The paper "An Investigation of Employee's Job Attributes Preference in China" is an outstanding example of a management research proposal. Many studies have been carried out to ascertain job attributes preferences among employees. Most of these studies have been limited to single attributes and mostly used students from higher learning institutions as participants (Mustaine & Tewksbury, 2002). The limitations of studies on single job attribute preferences are mostly less informative since job choice is a multifactorial decision-making process (Judge & Bretz, 1992). Thus there is the interaction of different attributes and therefore they need to be studied together to ascertain the contribution of each in the decision-making process (Antoniuos & Whitman, 1995).
Furthermore, the use of students as participants has been criticized by many others because students lack job experience and in most cases are incapable of evaluating jobs more efficiently as experienced workers (Bokemeier & Lancy, 1986). None of such studies covering employees in China has been done. This study aims to investigate the job attributes preferences among employees in China. The study explores the reasons behind the attraction of different employees to different firms within China.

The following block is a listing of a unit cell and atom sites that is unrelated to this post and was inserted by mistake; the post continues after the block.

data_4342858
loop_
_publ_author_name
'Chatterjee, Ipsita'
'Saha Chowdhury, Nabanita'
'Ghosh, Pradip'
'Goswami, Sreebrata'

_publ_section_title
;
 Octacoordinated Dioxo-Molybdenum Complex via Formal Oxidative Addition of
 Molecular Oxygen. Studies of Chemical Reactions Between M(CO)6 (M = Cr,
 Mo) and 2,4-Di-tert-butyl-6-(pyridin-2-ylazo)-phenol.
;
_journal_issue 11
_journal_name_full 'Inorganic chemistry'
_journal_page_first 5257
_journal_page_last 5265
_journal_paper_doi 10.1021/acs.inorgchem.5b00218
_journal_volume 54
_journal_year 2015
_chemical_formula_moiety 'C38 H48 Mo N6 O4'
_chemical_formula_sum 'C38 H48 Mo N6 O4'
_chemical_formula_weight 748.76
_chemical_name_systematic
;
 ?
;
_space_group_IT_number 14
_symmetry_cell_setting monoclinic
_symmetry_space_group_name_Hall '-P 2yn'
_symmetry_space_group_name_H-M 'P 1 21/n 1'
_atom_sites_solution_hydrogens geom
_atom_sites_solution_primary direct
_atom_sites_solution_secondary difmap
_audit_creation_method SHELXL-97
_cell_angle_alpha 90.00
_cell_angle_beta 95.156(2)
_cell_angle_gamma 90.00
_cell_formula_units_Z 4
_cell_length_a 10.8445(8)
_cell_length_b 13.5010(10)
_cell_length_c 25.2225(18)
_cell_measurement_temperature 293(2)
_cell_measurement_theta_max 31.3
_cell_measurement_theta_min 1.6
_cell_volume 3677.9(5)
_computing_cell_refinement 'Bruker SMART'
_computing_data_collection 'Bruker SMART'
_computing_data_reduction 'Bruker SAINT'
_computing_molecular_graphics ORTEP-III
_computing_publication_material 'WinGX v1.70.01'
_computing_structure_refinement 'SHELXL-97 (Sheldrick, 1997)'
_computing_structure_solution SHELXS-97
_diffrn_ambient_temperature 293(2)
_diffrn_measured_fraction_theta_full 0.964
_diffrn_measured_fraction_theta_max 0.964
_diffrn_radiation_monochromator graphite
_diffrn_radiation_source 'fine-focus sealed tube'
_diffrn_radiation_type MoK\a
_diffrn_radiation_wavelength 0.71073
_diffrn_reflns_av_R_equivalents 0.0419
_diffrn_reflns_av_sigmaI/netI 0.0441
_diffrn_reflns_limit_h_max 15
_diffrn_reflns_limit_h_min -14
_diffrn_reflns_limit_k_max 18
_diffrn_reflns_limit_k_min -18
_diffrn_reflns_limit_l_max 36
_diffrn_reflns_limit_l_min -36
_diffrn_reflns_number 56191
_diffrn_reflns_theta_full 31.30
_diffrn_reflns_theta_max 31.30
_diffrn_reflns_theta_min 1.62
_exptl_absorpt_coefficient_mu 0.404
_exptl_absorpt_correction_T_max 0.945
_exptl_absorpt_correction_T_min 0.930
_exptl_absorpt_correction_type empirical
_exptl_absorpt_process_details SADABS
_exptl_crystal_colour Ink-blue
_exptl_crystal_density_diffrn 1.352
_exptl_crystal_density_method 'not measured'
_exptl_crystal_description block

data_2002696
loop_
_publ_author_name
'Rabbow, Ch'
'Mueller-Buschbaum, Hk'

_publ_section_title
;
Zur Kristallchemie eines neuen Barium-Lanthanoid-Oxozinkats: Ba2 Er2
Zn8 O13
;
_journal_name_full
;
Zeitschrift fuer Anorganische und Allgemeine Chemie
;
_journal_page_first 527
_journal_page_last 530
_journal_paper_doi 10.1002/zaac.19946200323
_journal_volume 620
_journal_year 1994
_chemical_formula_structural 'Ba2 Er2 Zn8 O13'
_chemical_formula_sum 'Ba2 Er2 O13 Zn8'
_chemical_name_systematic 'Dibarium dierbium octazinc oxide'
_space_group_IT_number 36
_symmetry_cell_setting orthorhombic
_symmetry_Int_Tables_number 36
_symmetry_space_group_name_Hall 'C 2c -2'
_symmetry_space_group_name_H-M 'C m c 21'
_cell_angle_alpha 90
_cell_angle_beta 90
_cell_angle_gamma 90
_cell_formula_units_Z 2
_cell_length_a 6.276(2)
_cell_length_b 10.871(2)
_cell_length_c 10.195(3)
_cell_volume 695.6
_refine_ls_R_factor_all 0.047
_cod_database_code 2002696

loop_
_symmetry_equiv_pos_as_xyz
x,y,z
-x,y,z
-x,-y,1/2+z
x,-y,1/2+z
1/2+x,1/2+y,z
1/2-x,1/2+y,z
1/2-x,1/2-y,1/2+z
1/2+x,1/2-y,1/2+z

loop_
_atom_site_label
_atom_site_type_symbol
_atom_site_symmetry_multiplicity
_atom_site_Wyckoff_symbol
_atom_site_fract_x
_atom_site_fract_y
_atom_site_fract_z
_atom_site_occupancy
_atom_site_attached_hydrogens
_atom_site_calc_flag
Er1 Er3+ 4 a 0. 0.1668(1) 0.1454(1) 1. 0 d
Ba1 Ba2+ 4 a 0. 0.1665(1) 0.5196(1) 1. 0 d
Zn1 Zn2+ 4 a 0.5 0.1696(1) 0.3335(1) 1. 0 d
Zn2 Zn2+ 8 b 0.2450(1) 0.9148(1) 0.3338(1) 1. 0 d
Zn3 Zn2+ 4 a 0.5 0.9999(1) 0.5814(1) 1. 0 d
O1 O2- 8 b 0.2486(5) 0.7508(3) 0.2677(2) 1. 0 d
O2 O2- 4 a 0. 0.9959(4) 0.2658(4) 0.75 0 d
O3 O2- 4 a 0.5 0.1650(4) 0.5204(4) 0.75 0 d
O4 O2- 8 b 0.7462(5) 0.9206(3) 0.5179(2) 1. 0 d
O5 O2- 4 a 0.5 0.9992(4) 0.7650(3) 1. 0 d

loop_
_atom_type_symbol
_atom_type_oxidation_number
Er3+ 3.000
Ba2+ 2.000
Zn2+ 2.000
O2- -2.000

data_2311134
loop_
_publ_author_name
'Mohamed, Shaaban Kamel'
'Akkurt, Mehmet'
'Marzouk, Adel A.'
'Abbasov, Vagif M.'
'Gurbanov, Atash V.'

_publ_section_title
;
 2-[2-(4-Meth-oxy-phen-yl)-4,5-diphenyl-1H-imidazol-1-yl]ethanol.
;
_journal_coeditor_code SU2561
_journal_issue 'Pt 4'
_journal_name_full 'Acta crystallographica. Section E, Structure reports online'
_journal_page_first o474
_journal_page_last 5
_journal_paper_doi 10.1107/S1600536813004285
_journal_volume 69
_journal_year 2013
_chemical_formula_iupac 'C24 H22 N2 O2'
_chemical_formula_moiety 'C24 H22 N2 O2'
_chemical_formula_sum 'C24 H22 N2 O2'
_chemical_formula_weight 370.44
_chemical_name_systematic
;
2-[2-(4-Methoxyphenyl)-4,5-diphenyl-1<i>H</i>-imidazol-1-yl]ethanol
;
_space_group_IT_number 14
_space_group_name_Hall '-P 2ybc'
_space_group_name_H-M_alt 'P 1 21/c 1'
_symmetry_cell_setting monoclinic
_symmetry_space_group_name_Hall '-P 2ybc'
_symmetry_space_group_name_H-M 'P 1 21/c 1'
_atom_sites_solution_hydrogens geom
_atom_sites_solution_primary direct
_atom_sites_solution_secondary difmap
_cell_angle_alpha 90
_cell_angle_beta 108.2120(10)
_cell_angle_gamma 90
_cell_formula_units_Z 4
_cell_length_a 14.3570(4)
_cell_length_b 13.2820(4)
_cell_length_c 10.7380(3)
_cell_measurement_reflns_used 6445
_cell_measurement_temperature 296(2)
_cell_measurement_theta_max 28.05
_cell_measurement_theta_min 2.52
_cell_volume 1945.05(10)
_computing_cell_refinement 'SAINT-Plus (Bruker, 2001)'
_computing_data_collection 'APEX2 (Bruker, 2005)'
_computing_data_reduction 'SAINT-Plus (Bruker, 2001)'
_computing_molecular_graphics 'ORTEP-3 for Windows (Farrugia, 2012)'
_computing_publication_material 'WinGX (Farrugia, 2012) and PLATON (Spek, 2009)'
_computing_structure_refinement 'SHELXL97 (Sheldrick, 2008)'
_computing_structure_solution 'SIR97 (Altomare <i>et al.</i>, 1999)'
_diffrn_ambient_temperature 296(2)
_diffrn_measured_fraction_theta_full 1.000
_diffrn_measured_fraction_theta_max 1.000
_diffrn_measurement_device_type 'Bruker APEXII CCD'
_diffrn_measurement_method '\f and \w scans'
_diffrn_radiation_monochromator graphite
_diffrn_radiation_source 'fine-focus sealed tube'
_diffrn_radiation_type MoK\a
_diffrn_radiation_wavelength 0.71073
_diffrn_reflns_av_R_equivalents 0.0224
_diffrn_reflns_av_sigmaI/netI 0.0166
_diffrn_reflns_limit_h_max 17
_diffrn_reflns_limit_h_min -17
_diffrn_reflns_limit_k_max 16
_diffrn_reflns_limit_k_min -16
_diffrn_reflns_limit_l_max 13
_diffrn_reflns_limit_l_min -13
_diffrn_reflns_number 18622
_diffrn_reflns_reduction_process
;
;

The study also aims to find out the values of an ideal job, socio-psychological factors, career orientation, and sex-role orientation among employees in China. Previous studies have mainly concentrated on students who in most cases lack job experience and therefore this study will be appropriate in providing limelight in the real situation by using employees from different companies within China. Literature review Job attribute preferences have been linked to gender differences by many researchers. Two main factors have been cited to be behind this linkage (Judge & Bretz, 1992).
First, this has been attributed to sex-role socialization. It is believed that this creates a distinction between the roles of men and women. The factor behind gender differences in job attribute preferences has been linked to discrimination and prejudice, which have been known to influence the women’ s status in the economy. Normative social expectations have been found to influence the decision of choice of job (Wang, 1998).
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